If you require employees to remit premium payments during this period, and they fail to timely pay premiums, then coverage generally may be terminated retroactive to the date the payment was due. However, FMLA includes special rules for canceling health coverage for failure to pay during FMLA leave periods. Specifically, when an employee is on FMLA protected leave, absent any written policy that provides a longer grace period, the regulations require an employee receive a 30-day grace period to pay for benefit premiums before health coverage can be terminated. In addition, employers are required to provide the employee a written notice at least 15-days prior to the end of the grace period informing the employee that benefits will be terminated if payment isn’t received. A written notice should be sent via certified mail as well as in an electronic format (if the employee has communicated via email in the past). If premiums remain unpaid after 30 days and after the notice has been furnished, then coverage can be canceled retroactively. If the notice is not timely sent, coverage will cease 15 days after the required notice is given or the date specified in the notice, if later, unless the payment has been received by that date.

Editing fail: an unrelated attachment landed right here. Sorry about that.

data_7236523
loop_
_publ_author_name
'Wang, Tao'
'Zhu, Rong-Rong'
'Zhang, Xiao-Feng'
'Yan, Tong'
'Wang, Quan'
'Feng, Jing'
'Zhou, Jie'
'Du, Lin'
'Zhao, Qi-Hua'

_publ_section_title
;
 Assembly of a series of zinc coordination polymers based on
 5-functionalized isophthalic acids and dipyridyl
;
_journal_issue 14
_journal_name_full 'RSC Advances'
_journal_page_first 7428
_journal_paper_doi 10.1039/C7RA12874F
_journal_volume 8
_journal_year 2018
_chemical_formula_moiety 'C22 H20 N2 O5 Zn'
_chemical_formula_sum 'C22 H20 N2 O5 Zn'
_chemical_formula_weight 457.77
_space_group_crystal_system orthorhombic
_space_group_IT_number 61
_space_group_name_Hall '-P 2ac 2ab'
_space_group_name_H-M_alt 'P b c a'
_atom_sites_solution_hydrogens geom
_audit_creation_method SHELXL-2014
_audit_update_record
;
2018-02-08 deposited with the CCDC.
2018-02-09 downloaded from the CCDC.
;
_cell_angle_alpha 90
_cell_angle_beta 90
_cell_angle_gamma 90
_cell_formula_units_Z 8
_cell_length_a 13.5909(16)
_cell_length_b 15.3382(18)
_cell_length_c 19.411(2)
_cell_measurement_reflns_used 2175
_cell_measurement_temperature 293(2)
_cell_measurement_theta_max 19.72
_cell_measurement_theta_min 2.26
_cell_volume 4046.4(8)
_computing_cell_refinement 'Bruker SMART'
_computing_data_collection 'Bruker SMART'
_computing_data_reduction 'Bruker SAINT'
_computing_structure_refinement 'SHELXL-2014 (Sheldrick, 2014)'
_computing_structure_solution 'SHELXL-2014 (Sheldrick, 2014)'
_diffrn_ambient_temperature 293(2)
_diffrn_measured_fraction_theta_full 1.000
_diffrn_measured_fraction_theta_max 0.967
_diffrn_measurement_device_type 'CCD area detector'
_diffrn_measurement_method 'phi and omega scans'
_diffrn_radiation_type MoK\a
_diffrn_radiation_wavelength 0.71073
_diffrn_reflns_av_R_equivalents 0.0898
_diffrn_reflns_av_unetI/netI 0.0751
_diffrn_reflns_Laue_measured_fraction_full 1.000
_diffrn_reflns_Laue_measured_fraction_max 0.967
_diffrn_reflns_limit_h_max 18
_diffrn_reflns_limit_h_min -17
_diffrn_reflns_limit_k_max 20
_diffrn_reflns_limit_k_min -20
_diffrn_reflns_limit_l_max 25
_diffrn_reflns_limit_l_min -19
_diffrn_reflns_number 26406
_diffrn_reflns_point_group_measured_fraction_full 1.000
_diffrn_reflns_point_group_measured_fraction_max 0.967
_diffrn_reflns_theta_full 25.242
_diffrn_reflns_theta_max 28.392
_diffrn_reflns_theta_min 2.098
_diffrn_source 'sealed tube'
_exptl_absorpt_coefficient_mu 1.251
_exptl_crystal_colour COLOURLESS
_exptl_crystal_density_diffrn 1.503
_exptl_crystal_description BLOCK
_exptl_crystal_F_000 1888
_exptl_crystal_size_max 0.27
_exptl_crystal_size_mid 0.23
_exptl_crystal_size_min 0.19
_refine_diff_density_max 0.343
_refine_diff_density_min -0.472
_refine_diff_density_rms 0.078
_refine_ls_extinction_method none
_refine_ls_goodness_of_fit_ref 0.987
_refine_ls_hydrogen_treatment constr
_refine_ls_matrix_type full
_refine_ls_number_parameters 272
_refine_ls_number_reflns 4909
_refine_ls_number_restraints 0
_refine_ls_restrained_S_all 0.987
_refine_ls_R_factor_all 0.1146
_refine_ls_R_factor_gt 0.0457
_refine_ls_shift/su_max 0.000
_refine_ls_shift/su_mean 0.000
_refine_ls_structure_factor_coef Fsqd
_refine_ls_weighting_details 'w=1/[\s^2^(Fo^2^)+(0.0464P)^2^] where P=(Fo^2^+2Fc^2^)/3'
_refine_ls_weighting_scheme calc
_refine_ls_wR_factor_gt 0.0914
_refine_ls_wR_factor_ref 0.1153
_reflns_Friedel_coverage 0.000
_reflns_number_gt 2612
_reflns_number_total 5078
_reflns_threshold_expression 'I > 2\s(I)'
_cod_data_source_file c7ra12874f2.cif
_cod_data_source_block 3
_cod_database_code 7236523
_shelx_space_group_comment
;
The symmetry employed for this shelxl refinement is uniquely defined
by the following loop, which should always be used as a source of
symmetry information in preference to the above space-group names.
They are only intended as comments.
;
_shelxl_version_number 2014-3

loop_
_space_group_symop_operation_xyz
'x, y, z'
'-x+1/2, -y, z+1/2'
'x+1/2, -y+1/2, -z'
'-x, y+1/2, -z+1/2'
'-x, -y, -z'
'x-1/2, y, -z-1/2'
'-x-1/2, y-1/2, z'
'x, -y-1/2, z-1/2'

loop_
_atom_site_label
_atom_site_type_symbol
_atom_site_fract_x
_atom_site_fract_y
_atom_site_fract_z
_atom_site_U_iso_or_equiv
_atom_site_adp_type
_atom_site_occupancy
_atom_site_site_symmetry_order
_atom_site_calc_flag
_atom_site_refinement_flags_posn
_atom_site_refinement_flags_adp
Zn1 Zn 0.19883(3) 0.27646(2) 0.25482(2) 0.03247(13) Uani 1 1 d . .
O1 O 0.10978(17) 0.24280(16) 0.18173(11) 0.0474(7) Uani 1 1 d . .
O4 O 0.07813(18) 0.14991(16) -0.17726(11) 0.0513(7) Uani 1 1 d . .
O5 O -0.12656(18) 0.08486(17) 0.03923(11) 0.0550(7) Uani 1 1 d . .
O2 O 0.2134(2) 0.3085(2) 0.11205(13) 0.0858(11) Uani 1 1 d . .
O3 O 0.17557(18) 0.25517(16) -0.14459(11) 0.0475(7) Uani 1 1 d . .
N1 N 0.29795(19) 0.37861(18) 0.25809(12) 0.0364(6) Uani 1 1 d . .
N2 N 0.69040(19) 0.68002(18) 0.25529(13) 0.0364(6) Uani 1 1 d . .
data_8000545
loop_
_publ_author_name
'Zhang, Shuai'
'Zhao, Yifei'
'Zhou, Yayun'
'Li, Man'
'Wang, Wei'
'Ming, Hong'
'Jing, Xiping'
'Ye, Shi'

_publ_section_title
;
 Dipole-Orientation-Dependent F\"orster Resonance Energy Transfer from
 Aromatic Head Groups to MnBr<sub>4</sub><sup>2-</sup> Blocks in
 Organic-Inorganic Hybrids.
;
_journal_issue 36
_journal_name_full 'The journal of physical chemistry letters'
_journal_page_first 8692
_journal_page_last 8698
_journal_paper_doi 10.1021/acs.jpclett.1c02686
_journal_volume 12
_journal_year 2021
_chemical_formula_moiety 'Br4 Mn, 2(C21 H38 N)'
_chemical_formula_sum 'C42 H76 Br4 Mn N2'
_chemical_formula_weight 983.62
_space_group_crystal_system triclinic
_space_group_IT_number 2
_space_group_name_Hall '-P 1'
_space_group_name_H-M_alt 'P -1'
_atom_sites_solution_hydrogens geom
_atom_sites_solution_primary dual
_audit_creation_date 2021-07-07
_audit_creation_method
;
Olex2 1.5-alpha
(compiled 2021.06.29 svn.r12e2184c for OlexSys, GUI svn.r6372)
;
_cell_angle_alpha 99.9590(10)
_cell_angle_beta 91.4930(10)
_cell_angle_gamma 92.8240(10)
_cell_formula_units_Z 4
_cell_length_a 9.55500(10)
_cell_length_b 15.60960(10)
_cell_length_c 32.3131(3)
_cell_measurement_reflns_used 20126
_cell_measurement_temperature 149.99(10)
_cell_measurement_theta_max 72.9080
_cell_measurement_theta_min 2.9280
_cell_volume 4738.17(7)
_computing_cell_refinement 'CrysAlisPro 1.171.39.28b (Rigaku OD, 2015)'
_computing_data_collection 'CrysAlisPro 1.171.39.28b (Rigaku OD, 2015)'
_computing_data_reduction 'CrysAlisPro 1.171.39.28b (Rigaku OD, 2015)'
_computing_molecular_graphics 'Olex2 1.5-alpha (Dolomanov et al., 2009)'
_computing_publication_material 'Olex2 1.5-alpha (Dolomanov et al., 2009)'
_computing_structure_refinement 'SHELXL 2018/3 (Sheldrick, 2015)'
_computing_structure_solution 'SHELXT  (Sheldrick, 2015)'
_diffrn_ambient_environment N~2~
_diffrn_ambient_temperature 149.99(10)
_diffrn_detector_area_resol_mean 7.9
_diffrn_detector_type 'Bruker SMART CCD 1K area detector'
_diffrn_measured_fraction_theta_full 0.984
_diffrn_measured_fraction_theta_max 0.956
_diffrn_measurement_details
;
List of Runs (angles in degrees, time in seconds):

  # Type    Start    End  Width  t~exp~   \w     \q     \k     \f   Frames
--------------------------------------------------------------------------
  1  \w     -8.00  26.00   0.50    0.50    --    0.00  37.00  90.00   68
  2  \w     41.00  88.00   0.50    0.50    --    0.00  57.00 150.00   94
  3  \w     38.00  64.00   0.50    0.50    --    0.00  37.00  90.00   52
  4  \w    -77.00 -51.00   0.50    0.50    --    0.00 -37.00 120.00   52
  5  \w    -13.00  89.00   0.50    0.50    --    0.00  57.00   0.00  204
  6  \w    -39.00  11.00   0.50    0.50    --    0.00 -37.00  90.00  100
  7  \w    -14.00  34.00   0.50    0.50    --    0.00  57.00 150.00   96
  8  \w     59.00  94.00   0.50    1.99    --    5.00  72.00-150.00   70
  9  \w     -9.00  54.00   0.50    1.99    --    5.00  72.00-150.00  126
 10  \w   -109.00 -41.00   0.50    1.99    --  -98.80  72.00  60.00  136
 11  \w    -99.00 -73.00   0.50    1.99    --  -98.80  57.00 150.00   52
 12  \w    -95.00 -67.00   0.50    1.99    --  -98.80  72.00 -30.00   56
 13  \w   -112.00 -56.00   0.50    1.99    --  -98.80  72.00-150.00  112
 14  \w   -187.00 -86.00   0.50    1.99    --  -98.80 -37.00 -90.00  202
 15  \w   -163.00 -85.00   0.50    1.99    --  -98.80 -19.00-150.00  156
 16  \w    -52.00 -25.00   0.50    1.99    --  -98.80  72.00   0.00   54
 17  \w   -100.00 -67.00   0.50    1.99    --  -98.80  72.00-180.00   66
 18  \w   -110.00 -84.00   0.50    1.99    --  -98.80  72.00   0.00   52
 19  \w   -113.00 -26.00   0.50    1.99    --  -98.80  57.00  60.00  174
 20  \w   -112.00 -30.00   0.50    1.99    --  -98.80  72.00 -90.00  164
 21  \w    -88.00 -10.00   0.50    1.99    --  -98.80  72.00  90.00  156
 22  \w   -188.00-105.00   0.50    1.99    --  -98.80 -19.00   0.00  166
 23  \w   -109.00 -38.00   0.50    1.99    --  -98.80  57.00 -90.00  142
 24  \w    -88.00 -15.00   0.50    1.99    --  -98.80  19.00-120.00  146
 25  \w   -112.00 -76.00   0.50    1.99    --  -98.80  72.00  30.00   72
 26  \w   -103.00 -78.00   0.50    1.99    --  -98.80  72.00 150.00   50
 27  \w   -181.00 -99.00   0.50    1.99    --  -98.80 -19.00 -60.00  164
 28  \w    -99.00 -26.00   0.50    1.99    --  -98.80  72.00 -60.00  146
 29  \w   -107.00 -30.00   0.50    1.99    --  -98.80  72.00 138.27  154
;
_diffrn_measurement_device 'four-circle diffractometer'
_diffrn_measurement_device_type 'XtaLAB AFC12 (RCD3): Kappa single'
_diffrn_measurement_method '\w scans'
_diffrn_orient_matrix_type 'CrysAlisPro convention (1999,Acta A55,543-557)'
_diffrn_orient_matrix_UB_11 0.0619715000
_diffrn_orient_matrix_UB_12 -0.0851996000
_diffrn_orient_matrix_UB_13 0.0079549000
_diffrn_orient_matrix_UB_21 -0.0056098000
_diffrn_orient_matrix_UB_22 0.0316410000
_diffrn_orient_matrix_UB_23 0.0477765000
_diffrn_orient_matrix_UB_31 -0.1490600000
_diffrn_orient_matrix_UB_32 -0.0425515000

Whether employees can drop coverage or change to less expensive options during a reduced work schedule will depend on whether the employee experiences a change in status event under Internal Revenue Code Section 125. If an employee does not lose coverage as a result of reduced hours and the level and cost of the coverage remain the same, the employee technically has not experienced a change in status event. The IRS may issue some relief on this Internal Revenue Code 125 rules, so please contact us for these types of developments.